Relativity: A Short Guide

Kevin Hainline

Dartmouth College


kevin.n.hainline (at sign) dartmouth (dot) edu


So, relativity is a tricky subject, that requires hours of careful thought, an open mind, and a dark room to slowly cry in case it gets too confusing. This short guide is intended to clear up some of the weirder ideas in an attempt to clarify what is admittedly a completely crazy (some might even say "made-up") subject. I assure you, however, that this is all real science, and while it does sound insane, it is backed by scientific evidence. Ok! On to the science.

Relativity is split up into two subjects:

1. Special Relativity

2. General Relativity

Special relativity is the subject dealing with the constant velocity motion and the idea that there is no preferred reference frame. It combines this idea with the fact that light goes at the same speed for every reference frame, no matter how fast you are traveling.

General relativity is the subject dealing with the idea of acceleration and it's relationship to gravity. It proposes that there is no preferred reference frame with respect to gravity or acceleration, and also, that gravity is just a warping of a higher-dimensional "space-time."

So, let's go over this in a little more detail.

1. Special relativity.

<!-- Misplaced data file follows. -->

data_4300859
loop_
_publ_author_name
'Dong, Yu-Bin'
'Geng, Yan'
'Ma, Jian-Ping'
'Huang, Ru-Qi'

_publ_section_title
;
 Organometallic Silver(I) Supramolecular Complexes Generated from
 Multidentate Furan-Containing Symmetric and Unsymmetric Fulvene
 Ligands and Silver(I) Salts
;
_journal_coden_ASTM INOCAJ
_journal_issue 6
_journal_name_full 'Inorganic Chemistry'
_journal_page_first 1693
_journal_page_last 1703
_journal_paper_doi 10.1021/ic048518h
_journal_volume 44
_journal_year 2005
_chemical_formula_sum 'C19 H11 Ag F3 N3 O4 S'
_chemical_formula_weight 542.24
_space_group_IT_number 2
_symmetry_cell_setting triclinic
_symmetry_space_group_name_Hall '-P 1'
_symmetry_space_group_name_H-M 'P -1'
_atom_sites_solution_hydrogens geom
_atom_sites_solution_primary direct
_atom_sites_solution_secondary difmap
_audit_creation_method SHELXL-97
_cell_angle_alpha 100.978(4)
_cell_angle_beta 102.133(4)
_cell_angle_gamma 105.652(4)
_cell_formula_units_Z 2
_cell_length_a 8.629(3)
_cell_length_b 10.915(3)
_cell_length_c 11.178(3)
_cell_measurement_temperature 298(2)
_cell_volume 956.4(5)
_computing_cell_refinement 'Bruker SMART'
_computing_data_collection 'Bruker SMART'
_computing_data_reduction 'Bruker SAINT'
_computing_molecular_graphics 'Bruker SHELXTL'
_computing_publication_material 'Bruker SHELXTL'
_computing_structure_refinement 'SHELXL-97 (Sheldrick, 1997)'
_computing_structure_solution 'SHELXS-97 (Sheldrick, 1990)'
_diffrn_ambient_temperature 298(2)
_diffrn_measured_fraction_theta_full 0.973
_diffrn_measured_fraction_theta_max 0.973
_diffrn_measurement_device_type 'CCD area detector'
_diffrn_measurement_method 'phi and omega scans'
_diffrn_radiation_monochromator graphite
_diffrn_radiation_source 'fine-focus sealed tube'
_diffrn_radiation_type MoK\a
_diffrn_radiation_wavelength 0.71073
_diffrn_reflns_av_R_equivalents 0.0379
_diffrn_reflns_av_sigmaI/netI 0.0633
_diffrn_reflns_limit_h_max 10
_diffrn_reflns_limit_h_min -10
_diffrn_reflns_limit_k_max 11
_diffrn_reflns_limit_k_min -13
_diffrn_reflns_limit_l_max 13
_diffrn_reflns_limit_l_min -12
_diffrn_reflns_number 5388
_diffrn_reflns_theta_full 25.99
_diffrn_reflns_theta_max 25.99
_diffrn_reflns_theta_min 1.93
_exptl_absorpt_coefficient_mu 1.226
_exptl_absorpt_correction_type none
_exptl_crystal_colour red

When you move, you generally are thinking: "oh man, I am totally moving. I like moving, and I will continue to do this." But how do you know you're moving?

"Well...my feet are pushing at the ground under me. This makes me move past things...like trees, or cars."

Ok, but what if you were on a treadmill and while you're walking, you're not going anywhere. Are you "moving" then?

The idea of "moving" is a really weird concept. You probably realize that you have to have something to measure motion by in order to understand if you're moving (a tree, the sidewalk, some grass, a building). If that is coming at you, and you're moving your feet in a walking motion, you're probably moving. But...what if you're in space, where you have nothing to measure your motion by? How would you know you're moving then?

You'd need something else to be moving, and then you'd see how you were moving in comparison. If you were in empty outer space, then if something were coming at you, you could try to figure out if you're moving. But! If you're in space, how do you know if something is coming at you...or you're moving towards that something?

Well, we define a point of view for these things as a "frame of reference." In your "frame of reference," the object is moving towards you. IMPORTANT POINT - you are always stationary in your own frame of reference. (have you ever seen those shows where they put a camera on someone's head and it's pointed towards their face? You know, like one of those survivor shows where they have someone running through a forest scared, but you can see their frightened face? Isn't that creepy, to see their head stay still while the world jostles around? It's weird to be in the head's "frame of reference").

Anyway, Einstein decided (actually, Galileo came up with this first) that there is no frame of reference that is "right." For instance, you can bicker all day with a friend (if you're floating around in space) over who is the one who is moving and who is staying still. Motion is measured relative to a frame of reference. On the Earth, we measure almost everything based on the frame of reference of the ground.